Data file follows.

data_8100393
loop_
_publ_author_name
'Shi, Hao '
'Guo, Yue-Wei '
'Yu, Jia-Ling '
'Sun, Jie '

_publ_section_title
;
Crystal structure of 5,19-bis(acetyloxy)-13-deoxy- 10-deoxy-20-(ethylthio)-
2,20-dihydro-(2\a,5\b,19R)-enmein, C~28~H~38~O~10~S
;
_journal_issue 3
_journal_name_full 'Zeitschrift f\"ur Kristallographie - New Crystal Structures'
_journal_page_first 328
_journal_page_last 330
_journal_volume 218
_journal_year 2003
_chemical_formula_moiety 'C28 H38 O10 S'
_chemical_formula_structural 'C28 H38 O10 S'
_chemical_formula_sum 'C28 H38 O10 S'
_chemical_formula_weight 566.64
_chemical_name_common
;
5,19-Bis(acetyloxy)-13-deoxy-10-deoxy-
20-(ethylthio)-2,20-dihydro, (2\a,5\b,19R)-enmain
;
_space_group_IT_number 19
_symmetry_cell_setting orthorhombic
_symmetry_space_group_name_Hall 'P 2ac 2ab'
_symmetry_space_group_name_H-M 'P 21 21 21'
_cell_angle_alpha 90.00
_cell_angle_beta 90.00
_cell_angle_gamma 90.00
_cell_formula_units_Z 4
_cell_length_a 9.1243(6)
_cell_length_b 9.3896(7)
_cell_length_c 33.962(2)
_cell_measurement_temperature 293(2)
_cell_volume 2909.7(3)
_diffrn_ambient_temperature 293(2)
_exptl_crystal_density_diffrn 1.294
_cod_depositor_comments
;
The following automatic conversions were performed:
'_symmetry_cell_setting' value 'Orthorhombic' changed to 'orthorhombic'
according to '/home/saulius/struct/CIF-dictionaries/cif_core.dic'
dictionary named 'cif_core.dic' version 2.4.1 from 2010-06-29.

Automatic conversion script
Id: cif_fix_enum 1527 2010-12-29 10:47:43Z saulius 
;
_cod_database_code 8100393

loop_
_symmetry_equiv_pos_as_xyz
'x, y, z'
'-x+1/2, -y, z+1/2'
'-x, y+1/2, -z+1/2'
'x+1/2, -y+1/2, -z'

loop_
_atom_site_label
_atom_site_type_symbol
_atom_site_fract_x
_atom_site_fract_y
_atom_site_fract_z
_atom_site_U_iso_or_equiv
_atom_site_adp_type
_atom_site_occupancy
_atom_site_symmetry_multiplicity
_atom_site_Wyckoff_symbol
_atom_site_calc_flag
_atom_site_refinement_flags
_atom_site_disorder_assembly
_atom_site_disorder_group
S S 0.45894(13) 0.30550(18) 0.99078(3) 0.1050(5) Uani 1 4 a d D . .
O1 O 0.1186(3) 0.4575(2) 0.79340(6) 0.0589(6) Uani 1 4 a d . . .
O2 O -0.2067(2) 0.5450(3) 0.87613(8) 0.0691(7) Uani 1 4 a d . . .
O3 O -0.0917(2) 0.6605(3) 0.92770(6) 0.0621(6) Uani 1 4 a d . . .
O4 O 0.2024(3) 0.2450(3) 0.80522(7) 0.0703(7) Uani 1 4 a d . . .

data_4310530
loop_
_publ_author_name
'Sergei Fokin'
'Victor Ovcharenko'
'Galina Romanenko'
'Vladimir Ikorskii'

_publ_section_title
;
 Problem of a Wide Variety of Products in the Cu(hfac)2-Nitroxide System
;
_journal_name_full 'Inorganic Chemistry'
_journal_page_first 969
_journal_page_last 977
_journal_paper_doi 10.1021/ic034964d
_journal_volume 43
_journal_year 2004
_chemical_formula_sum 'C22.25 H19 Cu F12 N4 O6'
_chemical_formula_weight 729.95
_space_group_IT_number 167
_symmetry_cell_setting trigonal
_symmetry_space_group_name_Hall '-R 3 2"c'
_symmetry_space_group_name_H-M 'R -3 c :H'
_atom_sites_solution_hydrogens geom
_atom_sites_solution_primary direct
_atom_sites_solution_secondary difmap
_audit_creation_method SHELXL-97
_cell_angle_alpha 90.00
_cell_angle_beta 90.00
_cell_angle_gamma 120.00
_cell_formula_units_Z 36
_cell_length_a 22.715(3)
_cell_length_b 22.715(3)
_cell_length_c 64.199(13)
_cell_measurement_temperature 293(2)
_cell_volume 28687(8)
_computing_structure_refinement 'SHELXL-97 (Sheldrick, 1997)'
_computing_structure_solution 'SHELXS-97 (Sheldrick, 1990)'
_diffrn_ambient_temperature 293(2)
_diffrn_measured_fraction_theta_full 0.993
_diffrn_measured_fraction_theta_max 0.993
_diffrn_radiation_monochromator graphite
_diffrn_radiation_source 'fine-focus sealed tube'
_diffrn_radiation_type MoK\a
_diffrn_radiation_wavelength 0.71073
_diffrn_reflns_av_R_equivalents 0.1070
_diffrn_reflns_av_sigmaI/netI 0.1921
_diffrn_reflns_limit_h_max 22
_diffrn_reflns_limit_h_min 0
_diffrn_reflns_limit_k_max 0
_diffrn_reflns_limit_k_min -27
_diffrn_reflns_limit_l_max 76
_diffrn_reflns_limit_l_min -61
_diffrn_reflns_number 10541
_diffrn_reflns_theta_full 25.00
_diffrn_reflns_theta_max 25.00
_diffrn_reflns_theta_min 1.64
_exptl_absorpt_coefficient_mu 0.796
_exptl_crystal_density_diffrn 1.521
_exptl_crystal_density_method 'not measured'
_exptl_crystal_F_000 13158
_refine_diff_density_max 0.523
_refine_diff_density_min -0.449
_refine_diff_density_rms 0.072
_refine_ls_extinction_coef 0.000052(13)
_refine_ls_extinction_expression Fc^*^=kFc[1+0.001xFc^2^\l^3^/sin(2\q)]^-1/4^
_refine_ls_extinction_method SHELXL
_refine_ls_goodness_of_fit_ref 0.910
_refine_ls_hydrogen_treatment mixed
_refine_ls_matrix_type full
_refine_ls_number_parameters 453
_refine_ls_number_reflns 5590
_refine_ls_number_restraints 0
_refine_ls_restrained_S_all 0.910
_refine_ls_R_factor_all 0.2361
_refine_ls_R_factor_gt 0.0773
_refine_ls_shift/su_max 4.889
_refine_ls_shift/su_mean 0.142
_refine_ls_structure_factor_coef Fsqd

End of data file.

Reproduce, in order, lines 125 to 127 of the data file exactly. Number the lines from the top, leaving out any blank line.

_diffrn_reflns_av_sigmaI/netI 0.1921
_diffrn_reflns_limit_h_max 22
_diffrn_reflns_limit_h_min 0